There are those that rail against it, like caged lions, furiously throwing themselves against the bars of shortened time. They are angry - so very angry - and bitterly aflame in their own grief. They are frightened too - their fear acting as fuel to their anger. And they are terribly, terribly difficult to help. 

Some give up immediately and slide into a slow declining gloom, deaf to any words of encouragement, deaf to offers of help and deaf in the end to the things they really needed to hear. 

Some write frenzied bucket lists and embark on frenzied trips with frenzied family and frenzied itineraries and frenzied cancelled appointments until life inevitably collapses into a frenzied crash-landing of an end, with no time left for goodbyes. 

But ... it is better to love. To love and to be loved. To support and to plan. You can't stop time. But you can optimise every minute that's left. Yes, tick some bucket list items off but do it with love; surrounded by love and sharing love with loved ones. 

The last response to the curtailing of time in that biggest what if of all, is awesome to observe; awesome and very humbling. If … when … I were in that dreadful position, would I have it in me to neither a lion, nor a frenzied bucket-lister be? I wouldn’t waste time being the gloomy one, so my neither, nor stands. I hope I’d be the strong last one. Which would you be? The last? So easy to aspire to. So hard to do in our ambitious, forward thinking, westernised culture where death is still a taboo.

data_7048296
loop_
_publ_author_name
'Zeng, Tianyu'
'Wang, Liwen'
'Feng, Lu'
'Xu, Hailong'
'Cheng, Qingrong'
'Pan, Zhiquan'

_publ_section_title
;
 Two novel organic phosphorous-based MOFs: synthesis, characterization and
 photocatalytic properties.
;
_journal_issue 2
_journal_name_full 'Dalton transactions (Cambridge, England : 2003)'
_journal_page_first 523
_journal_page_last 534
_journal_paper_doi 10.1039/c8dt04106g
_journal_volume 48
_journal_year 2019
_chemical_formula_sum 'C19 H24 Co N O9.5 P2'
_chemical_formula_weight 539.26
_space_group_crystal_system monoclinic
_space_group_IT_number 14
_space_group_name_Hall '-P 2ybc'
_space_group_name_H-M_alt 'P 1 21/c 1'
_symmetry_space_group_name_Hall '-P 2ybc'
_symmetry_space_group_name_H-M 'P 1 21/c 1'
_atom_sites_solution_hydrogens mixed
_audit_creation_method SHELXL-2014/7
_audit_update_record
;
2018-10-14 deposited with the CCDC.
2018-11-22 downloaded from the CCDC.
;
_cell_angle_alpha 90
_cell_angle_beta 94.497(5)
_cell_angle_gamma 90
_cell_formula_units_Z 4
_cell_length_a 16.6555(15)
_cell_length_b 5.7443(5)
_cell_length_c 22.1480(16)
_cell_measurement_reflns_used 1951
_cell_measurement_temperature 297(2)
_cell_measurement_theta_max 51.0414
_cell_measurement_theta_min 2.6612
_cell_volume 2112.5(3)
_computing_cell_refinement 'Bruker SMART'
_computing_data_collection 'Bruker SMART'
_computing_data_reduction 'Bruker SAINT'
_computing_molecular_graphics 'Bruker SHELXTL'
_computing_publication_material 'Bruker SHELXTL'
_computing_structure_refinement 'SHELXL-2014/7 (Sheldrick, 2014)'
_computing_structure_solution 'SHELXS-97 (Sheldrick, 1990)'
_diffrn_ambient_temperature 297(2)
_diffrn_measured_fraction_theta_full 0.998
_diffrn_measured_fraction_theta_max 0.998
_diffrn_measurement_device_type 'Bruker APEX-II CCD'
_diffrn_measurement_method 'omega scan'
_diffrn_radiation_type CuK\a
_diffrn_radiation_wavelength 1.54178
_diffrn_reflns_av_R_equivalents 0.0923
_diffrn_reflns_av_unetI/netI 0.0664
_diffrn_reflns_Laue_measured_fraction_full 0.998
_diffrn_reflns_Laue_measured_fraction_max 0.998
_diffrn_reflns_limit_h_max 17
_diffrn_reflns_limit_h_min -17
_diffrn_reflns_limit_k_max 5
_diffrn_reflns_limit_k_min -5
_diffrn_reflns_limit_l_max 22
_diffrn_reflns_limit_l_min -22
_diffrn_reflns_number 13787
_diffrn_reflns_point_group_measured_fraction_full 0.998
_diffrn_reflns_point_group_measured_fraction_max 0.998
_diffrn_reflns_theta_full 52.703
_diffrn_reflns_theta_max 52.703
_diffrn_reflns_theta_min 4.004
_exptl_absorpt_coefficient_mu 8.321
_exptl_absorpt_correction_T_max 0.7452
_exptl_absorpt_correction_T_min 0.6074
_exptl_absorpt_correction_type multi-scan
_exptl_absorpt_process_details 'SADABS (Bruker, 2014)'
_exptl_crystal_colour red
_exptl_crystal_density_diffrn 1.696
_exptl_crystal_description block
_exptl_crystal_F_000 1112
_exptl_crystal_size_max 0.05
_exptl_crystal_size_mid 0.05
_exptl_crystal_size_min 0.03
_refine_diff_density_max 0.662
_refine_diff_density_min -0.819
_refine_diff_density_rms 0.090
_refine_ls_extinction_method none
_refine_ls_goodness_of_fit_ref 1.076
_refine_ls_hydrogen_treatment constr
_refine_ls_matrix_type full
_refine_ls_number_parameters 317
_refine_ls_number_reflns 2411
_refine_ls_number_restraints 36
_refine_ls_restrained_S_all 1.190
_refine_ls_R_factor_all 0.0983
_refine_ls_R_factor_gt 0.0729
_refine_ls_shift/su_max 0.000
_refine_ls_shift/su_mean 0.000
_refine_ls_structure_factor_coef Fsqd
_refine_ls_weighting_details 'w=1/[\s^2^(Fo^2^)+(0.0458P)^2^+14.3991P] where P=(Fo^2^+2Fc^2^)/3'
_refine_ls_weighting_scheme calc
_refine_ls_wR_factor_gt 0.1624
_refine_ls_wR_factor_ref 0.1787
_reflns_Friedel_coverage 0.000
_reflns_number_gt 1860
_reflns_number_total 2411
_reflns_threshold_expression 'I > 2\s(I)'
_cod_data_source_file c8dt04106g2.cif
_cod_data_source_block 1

Dragging this back to the big what if? What would you do differently? Why ask this now? Perhaps, what I’m getting at is a need to re-appraise our lives. I think this is called the mid-life crisis. Maybe, I should have had mine a few years ago - maybe, I’ve been having it for the past decade or so - maybe, that’s what makes me perennially indecisive and an entrenched procrastinator. Maybe, it’s what makes me say maybe so often. What if?

What if?

What if I could change three things; what would they be?

Slap the Trumpster off his pedestal and reinstate the agreements on global climate change.

Nominate Paddington for the next James Bond - he’d be great; think about it - imagine the weapons he’d fit under his hat next to the marmalade sandwiches. Okay, they’d get a bit sticky and he’d press the wrong switch or smear ear wax in places where ear wax should never be seen (should it be seen anywhere? …) but he’d brilliantly bumble his way into enemy territory and defeat them with his charm. 

Ban palm oil. And in doing so save the last remaining orangutans.

Ye-e-es … but, I think you’d anticipated three things I’d change about me and aside from protesting and dreaming, I can’t make the three above happen. And anyway, I think Paddington is probably not in the running for Bond, in anyone's head other than mine. So me - what would I change about me?

Well … that would be telling. Better to ask yourself what three things you would change about you? Go on. Ask yourself, What if?

And then do them. What’s stopping you? No; really - what is stopping you? If your answer is time, remember that time is the one thing you absolutely cannot take for granted. And even more absolutely than absolutely, you cannot stop or pause or even slow it down. It just is and you need to hold on to your ride and make it good for as long as you can.




P.S. Me? My what if? My three things? 


I would do more of this




and this 




and this



and this





and ... well, this. This writing thing. This procrastinating and dreaming words onto a page.

Which is five things but who's counting?








p.s. A bit more about orangutans


orangutan conservation borneo


sumatranorangutan